If you are:
- Wondering if counseling can help you examine your resolve to change,
- Finding yourself escaping the difficulties of life in ways that are unhealthy and or in ways that you know you cannot take into longevity,
- Suffering a separation from yourself, your family, or your spiritual center
then make an appointment.
Addiction recovery counseling to explore your relationship to substances or negative personal or relational habits may be the next step in claiming a life of serenity and equanimity–real freedom.~ Robert Myers, LCPC
Just how kind and generous are you in your couple? Would you consciously condemn your partner to greater susceptibility to chronic or disabling disease by withholding kindness and/or generosity?
“People who give their partner the cold shoulder — deliberately ignoring the partner or responding minimally — damage the relationship by making their partner feel worthless and invisible, as if they’re not there, not valued. And people who treat their partners with contempt and criticize them not only kill the love in the relationship, but they also kill their partner’s ability to fight off viruses and cancers. Being mean is the death knell of relationships.
“Kindness, on the other hand, glues couples together. Research independent from theirs has shown that kindness (along with emotional stability) is the most important predictor of satisfaction and stability in a marriage. Kindness makes each partner feel cared for, understood, and validated—feel loved. “My bounty is as boundless as the sea,” says Shakespeare’s Juliet. “My love as deep; the more I give to thee, / The more I have, for both are infinite.” That’s how kindness works too: there’s a great deal of evidence showing the more someone receives or witnesses kindness, the more they will be kind themselves, which leads to upward spirals of love and generosity in a relationship.”
Examine the whole of this compelling article by Emily Esfahani Smith here.
eros & psyche
That complex set of corollaries and theorems that pertain to our relationships. How our birth family experience impacts our loves, our workplace environments, and our families of choice from nuclear to greater community. Why and how we fall in love and how we sustain or abandon the Lover.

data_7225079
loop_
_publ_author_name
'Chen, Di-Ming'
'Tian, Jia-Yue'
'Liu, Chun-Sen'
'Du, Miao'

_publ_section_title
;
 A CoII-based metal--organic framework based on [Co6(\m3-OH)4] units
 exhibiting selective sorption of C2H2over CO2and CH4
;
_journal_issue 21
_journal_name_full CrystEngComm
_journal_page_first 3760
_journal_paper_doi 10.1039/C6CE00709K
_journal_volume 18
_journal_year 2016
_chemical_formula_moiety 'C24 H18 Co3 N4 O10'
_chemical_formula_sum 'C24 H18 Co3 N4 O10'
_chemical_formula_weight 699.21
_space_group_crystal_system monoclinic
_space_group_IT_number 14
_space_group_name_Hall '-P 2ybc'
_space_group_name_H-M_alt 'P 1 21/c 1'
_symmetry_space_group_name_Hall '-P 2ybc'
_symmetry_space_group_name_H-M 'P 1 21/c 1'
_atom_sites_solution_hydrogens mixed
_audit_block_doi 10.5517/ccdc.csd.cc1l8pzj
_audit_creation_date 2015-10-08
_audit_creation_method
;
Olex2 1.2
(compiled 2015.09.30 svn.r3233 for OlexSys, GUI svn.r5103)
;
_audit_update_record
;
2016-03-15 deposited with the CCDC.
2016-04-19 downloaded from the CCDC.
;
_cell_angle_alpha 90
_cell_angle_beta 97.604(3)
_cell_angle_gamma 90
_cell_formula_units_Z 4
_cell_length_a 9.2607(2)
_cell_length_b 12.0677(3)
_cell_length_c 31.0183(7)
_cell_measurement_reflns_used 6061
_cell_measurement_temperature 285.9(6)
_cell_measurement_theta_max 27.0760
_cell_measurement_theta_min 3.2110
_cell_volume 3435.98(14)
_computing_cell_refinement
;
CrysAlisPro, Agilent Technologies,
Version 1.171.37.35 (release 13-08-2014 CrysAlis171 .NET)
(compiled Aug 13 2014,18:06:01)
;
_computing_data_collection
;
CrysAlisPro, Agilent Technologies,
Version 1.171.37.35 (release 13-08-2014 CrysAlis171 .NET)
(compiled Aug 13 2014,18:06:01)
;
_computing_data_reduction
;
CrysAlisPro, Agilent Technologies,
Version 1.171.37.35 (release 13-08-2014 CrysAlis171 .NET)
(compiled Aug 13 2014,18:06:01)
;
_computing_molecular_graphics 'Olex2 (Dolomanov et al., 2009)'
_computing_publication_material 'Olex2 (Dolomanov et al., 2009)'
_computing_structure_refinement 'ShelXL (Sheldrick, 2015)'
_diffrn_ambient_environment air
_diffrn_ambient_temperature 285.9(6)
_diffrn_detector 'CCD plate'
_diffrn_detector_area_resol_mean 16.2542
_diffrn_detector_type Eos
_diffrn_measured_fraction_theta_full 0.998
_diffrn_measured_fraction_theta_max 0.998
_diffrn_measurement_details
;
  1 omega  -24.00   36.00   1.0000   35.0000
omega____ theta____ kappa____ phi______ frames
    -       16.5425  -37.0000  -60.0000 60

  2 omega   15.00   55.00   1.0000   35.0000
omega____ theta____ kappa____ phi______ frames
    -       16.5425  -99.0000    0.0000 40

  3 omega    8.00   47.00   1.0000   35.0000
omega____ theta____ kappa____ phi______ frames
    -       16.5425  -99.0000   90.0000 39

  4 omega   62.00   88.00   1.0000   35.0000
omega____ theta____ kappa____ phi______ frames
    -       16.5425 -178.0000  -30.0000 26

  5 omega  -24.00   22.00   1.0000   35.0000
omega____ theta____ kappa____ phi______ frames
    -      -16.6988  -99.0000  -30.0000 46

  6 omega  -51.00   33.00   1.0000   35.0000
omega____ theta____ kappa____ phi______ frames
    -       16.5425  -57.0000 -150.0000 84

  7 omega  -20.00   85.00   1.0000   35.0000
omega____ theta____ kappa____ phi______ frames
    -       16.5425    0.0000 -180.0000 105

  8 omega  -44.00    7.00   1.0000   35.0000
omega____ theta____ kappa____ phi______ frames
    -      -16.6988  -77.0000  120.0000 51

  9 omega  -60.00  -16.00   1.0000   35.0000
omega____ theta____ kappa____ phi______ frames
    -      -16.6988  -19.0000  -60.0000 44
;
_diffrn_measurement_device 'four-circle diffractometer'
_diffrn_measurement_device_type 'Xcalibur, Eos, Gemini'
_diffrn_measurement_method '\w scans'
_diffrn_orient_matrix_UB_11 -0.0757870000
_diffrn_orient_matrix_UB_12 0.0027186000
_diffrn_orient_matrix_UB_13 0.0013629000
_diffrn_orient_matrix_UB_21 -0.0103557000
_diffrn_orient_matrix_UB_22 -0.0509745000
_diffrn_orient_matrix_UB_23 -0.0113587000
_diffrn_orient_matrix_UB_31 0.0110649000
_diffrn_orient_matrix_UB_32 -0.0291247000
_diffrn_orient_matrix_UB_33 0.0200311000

Relational Geometry is the soft science of seeing relationships through the multiple lenses of codependence, object relations theory, family systems, birth order, projection, and ideas of compensation, the conscious and unconscious, and even Shadow, this side, and the other side. Of course our relationships are additionally influenced by our temperaments, our spiritual, intellectual, emotional, and instinctual bodies and our capacity for compassion and empathy.
Myers-Briggs testing and pop-psychology references to Mars and Venus draw upon its tenets. At its furthest extent it might even include religious impulses from Taoism and Buddhism to Non-Duality, from mono-theism to post-modern deconstructionist models for in essence what isn’t contained in Relational Geometry.
Just saying… it is not unlike any other three dimensional systems theory as in all things from micro to macrocosm, from the myopic to the kaleidoscopic – it is all about relationship. So when your mental health begins to move from comfortable complacence to something a little more ill at ease, be sure to not leave out a careful consideration of the Relational Geometry that has moved through your life. Be careful to take stock of the present dissonance and patterns of expansion and contraction, holding and release.
And ever bear in mind that All is Love, There is No Separation, and we really are ALL ONE. <3<3<3
You can have it any way your want it. Know your rights. If you are concerned about your psychiatric care during a hospitalization, then you should familiarize yourself with this work. Click the cover of the booklet below to explore or click here.
by Katti Gray, Special to CNN
- Experts say normal responses to life’s challenges are too often labeled disorders.
- Diagnoses have needlessly skyrocketed, say critics of a diagnostic manual.
- The American Psychiatric Association says critics are overly alarmed.
For this enlightening and provocative article go here.
In long-term relationships, we often expect our beloved to be both best friend and erotic partner. But as Esther Perel argues, good and committed sex draws on two conflicting needs: our need for security and our need for surprise. So how do you sustain desire? With wit and eloquence, Perel lets us in on the mystery of erotic intelligence.
An array of subtle, and often-misunderstood, mental, physical and emotional factors that can upset the equilibrium of even the happiest marriages.
Now we have consulted marriage counselors and geriatricians to find out what caregivers — either the grown children of the couple, or one of the spouses involved– can do to help restore peace and balance to these relationships. The experts consulted uniformly agreed that even older people can at least take steps to reduce tensions and improve their relationship, even if they cannot actually change. (Really, who can, at any age?)
This article is full of cogent advise that is good for couples at any age and some specifically for the couple in their golden years. For the entire New York Times article by Susan Seliger go here.